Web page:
The European Union has brought over the finish one of its most ambitious and far-reaching elements of its Green Deal: a ban on new sales of combustion-engine cars as of 2035.
The regulation imposes a 100% reduction in CO2 emissions by the cut-off date, effectively prohibiting the purchase of new passenger cars and vans powered by fossil fuels, such as diesel and petrol, across the single market.
The deal was made official during a meeting of energy and transports ministers in Brussels on Tuesday morning, where the regulation was given the very final approval.
But following a last-minute campaign by Germany, the 2035 ban will exempt vehicles that run exclusively on e-fuels, a nascent technology that combines hydrogen and carbon dioxide to produce synthetic fuels.
E-fuels are burnt in an engine and therefore release emissions into the atmosphere, but proponents argue their production process can be climate-neutral and offset the pollution.
By contrast, detractors say e-fuels are expensive, energy inefficient and a waste of resources.
The current production of e-fuels is very limited and is still unclear how big of an alternative it can represent to electric vehicles, which are already manufactured at scale.
Germany’s demand to spare e-fuels from the CO2 regulation was highly unusual and brought the whole legislative process to a halt.
The hold-out lasted for almost one month and triggered intense talks between the European Commission and Germany’s Federal Ministry of Transport, which is currently controlled by the liberal branch of the three-party ruling coalition.
The talks bore fruit over a weekend in the form of a side deal that will open the door for vehicles that run exclusively on e-fuels to be sold after the 2035 deadline.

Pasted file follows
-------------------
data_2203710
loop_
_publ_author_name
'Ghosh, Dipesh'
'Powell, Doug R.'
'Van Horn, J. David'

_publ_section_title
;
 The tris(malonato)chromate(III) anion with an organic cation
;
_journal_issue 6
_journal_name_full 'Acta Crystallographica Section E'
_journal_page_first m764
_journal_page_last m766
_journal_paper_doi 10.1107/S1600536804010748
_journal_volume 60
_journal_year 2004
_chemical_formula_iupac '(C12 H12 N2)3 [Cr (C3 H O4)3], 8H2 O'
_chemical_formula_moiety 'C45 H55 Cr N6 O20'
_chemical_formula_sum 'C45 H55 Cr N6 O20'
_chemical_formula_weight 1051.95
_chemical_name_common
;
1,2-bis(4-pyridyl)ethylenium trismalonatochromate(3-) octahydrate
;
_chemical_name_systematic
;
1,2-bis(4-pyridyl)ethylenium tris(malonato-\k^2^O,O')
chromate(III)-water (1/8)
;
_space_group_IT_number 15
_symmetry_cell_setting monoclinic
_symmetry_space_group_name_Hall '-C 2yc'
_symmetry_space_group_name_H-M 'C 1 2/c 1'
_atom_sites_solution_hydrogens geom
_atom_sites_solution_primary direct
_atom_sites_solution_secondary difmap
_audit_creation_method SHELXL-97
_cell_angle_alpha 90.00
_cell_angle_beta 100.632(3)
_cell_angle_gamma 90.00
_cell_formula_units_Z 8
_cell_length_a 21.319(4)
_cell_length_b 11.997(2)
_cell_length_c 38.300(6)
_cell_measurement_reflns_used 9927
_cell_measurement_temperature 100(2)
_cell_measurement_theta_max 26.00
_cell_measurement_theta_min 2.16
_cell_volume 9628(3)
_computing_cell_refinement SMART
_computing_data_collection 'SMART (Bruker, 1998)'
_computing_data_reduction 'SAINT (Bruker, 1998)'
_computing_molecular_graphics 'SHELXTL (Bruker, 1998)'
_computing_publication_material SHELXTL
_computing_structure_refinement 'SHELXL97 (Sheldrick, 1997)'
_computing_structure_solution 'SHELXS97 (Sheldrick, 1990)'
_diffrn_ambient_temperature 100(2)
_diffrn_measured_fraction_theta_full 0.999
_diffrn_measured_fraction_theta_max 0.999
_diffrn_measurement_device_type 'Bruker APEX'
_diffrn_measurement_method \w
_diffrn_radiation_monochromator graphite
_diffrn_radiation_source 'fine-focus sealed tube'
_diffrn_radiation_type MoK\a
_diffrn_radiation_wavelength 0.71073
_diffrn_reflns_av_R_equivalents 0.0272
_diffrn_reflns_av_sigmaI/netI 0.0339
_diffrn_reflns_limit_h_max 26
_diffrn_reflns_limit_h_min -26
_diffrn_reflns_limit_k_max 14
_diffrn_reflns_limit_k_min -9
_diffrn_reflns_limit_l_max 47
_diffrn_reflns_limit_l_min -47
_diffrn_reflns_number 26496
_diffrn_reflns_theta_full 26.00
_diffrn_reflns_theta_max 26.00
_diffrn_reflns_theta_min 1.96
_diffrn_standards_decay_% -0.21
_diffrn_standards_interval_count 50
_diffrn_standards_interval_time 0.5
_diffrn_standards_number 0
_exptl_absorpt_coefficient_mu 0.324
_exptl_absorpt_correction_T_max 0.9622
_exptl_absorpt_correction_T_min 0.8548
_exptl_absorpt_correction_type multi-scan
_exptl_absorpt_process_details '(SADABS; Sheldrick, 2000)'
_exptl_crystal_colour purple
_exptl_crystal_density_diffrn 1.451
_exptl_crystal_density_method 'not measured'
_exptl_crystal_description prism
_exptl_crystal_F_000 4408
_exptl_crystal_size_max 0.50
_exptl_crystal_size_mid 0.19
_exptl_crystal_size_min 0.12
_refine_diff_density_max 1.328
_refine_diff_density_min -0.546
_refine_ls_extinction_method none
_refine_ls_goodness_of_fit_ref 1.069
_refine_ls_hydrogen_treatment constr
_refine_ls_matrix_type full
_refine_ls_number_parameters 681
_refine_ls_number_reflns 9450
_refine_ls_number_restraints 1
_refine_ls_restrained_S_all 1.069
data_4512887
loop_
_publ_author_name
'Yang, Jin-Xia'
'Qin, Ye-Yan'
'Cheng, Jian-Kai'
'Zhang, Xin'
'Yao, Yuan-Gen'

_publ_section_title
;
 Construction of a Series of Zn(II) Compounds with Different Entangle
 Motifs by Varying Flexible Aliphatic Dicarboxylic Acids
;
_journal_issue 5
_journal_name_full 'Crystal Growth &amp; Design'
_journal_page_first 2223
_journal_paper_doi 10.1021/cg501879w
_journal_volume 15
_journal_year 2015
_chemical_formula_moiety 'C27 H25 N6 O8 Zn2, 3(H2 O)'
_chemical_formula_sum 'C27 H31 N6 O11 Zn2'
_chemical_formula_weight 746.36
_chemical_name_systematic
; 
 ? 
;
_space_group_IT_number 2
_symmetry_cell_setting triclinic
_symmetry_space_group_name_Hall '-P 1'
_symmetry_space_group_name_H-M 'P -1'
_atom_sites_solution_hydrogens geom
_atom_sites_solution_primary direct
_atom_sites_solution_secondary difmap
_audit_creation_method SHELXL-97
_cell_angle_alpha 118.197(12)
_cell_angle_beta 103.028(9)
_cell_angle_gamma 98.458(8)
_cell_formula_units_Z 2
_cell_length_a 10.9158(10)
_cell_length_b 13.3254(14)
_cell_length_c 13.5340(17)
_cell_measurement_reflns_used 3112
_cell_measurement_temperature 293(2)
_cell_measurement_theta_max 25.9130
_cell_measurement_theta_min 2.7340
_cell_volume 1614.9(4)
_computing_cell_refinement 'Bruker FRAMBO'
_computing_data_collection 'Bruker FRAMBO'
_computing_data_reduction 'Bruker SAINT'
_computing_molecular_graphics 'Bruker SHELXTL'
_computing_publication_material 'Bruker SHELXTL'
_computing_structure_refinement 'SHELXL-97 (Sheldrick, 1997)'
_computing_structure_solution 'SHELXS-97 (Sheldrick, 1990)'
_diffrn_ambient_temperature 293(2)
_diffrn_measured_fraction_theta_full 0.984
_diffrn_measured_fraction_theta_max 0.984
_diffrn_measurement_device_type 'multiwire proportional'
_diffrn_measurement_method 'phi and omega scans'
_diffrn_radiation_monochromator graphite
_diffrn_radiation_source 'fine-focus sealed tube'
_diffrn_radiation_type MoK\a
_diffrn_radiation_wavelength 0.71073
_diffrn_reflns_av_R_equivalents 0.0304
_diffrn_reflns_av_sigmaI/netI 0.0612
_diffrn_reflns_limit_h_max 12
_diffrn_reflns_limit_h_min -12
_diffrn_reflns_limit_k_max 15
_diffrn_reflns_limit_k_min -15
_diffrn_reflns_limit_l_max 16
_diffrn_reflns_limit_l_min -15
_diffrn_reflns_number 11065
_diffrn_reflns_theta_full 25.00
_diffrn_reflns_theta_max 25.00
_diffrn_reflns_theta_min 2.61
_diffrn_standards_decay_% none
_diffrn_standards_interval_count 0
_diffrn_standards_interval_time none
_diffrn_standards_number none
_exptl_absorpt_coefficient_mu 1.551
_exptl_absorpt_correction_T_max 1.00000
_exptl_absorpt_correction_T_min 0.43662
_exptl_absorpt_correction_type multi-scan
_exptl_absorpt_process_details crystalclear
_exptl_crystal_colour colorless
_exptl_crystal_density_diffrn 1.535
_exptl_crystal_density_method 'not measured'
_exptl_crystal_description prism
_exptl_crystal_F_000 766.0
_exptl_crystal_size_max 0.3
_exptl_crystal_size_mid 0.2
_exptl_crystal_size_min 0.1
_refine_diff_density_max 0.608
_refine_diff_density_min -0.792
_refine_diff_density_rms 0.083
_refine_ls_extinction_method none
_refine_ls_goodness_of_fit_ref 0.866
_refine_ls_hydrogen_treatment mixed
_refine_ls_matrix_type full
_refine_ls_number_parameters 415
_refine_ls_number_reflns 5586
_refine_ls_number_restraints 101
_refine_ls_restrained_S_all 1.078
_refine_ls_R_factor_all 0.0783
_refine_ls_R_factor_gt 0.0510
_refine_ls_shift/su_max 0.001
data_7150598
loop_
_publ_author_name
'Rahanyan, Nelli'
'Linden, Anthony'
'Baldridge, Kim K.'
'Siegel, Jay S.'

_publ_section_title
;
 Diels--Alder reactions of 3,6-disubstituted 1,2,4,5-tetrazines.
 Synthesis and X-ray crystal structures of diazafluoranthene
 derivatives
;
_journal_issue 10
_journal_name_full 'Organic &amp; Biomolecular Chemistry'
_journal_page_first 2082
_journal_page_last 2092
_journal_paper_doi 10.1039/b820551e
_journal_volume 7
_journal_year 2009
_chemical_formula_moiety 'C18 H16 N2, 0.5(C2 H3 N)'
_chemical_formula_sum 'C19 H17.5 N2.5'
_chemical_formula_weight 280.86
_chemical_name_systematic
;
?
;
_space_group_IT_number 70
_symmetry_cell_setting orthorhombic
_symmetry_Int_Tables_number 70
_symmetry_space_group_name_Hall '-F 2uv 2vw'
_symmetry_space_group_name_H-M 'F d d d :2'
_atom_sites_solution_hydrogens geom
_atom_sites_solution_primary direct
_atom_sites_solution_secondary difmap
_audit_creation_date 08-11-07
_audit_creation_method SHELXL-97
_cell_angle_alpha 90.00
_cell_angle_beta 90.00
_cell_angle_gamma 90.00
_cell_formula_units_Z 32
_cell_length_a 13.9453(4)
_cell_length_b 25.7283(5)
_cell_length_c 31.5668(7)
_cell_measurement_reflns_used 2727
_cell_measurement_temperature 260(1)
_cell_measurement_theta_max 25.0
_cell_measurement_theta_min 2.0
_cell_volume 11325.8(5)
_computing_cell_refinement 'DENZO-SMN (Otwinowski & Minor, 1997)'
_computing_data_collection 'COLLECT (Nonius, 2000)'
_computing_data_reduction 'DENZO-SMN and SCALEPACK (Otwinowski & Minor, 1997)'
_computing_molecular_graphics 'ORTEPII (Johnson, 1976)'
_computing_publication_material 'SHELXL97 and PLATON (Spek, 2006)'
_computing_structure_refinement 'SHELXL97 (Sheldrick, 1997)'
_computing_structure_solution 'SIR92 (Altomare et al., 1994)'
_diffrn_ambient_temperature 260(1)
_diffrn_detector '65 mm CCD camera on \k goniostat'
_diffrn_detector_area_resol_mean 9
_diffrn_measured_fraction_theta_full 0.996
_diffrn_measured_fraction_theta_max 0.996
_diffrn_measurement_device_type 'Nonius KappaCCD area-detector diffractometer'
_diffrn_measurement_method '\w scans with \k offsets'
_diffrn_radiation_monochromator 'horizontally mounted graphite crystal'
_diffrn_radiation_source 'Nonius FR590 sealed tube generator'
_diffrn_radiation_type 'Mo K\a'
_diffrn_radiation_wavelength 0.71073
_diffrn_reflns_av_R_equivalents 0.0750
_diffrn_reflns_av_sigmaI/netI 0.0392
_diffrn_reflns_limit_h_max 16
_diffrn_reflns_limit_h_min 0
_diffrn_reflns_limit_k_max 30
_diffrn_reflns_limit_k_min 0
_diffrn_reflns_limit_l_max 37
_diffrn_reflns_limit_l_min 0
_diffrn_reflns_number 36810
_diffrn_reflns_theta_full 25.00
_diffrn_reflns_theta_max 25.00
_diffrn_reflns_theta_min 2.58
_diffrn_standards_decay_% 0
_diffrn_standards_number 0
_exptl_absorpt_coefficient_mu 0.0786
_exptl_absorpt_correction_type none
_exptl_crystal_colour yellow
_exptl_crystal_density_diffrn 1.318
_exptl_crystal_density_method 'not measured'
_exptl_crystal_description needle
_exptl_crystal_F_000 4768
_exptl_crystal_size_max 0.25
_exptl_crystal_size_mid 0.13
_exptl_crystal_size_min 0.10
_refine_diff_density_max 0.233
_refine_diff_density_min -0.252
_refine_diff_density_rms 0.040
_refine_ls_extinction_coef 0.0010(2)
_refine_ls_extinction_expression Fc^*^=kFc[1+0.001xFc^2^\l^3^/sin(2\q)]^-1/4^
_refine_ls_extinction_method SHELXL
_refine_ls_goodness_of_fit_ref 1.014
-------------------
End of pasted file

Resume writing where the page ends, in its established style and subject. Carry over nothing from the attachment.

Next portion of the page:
“The way is clear: Europe remains technology neutral,” Volker Wissing, Germany’s transport minister, said in reaction to the news.
The deal adds an additional legal interpretation but does not entail any amendments to the CO2 regulation, which had been thoroughly negotiated between member states and the European Parliament.
The Commission is now expected to unveil further steps on how to implement the e-fuels exemption.
Although a political win for Berlin, the strategy was widely criticised by other member states and MEPs for disregarding well-established rules of procedure.
“As a matter of principle, we don’t like this approach. We think it’s not fair,” said Teresa Ribera, Spain’s minister for the ecological transition, ahead of Tuesday’s meeting.
“This is not a good and nice movement coming from Germany. I hope we learn that we cannot take this as a precedent to be used whenever because this could mean difficult times for Europe.”
Italy, Poland, Bulgaria and Romania had previously expressed reservations about the 2035 ban, but without Germany’s support, the four countries were unable to form a so-called blocking minority.
In the end, Poland was the only member state that voted against the proposed law, while Italy, Bulgaria and Romania chose to abstain.
The CO2 regulation will become law after its publication in the EU’s official journal.